The 5D MK2 video revolution may seem like ancient history to multimedia journalists who have upgraded to dedicated large sensor video cameras, but I still find myself gravitating back to the DSLR for most of my assignments. The small form factor and the ability to switch between video and stills make it a great tool for most of my work, with just one niggle – the audio.
A small shotgun mic mounted on the hotshoe is fine for B Roll ambient sound, but the distracting hiss created by the camera’s low quality preamps when interviewing has had me scratching my head for a long time. It’s here the dedicated video camera with a professional audio preamp on board really makes the difference.
The job of the preamp is to take the signal from the microphone and boost its signal to reach your desired levels – normally between -12db and -6 db for an interview. Simply put the better the preamp the less additional hiss and buzz is added to your audio as it is boosted to the right level. Adding XLR connections, rather than the standard mini jack found on DSLRs with their additional earth wire and solid connections can also help cut down on unwanted noises.
So in this test I wanted to collect as many preamps as I could and place them between a mic and the DSLR then compare the results. I also wanted to compare the use of a preamp against not using one – bearing in mind that for most of my interviews I used a radio mic that has it’s own preamp built in.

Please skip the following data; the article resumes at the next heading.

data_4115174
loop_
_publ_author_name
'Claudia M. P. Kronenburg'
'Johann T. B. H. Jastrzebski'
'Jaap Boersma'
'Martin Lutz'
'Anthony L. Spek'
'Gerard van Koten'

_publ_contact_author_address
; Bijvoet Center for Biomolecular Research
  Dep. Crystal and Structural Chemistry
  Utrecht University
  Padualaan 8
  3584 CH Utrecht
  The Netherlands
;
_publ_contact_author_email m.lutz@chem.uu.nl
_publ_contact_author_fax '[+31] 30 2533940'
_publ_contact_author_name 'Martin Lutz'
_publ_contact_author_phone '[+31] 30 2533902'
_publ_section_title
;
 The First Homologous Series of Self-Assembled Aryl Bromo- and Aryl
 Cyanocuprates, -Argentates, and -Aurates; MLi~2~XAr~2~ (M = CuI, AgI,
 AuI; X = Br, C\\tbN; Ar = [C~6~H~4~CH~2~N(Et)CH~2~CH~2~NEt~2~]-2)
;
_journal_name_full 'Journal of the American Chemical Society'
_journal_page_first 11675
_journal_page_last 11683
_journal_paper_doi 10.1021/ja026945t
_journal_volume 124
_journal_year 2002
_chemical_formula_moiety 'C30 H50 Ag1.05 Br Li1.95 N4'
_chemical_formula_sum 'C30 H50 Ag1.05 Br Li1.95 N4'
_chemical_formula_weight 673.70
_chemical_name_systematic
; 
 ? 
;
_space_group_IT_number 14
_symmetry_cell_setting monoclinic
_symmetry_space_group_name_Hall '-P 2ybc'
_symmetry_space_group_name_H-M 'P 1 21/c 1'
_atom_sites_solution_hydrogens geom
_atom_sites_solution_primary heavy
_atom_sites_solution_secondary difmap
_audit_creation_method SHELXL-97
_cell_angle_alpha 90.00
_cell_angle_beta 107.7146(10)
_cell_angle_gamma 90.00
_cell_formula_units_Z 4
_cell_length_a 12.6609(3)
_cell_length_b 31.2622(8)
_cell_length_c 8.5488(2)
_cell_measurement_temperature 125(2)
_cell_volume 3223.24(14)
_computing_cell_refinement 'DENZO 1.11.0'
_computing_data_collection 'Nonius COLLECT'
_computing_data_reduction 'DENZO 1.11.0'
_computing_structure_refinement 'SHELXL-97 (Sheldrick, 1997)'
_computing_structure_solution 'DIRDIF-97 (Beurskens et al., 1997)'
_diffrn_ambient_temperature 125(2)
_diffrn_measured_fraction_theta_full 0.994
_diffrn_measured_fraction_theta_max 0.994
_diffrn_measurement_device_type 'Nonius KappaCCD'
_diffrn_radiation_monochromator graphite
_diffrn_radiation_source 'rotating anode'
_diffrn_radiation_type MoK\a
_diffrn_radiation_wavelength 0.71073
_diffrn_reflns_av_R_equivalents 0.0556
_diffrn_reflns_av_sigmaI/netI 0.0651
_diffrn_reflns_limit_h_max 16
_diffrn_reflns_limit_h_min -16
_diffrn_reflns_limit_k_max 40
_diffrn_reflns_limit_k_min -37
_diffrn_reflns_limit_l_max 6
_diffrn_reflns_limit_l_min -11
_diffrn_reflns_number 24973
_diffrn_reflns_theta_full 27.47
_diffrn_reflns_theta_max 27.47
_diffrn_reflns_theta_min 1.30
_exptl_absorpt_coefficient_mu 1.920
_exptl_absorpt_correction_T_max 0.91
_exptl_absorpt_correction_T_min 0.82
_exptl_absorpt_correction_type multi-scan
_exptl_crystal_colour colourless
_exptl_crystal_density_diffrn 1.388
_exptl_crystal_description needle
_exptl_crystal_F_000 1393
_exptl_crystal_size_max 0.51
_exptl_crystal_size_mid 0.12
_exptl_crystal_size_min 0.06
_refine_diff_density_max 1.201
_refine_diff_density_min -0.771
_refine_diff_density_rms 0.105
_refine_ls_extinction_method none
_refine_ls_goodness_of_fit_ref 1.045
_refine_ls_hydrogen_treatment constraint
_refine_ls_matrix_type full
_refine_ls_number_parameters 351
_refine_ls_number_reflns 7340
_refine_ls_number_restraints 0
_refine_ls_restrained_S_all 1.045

I locked myself in a sound proofed audio booth with the following preamps,
I also tested these sound recorders, using the headphon
e out and a Sescom cable to feed into the camera.
And compared them with using the camera preamp directly and to the Sony UWP – D radio mic. I also tested two XLR to mini jack converter cables.
Using a constant tone created on my phone and held at a fixed distance to the camera I fixed the levels on the camera at -15db for each device then recorded me speaking from the same distance and 10 seconds of silence. On each device I tried to maximize the output so I could get the input levels on the DSLR as low as possible therefore minimizing the work being done by the camera preamp. Ideally I would have liked to get the levels on the camera down to just one click above zero but was only able to achieve this on the Zoom H5. That was a mistake as the maximum levels on the H5 distorted the signal coming into the camera.
This was by no means a scientific test and I quickly realized that I would have needed to spend several hours with each device to really get to know the best settings for my setup, so I would not use this test as a buying guide. For me the test reassured me that the Micro Riggy setup that I am currently using is probably as good as I can get from any preamp, and certainly out performed going straight into the camera from the radio mic. For now I will continue as before.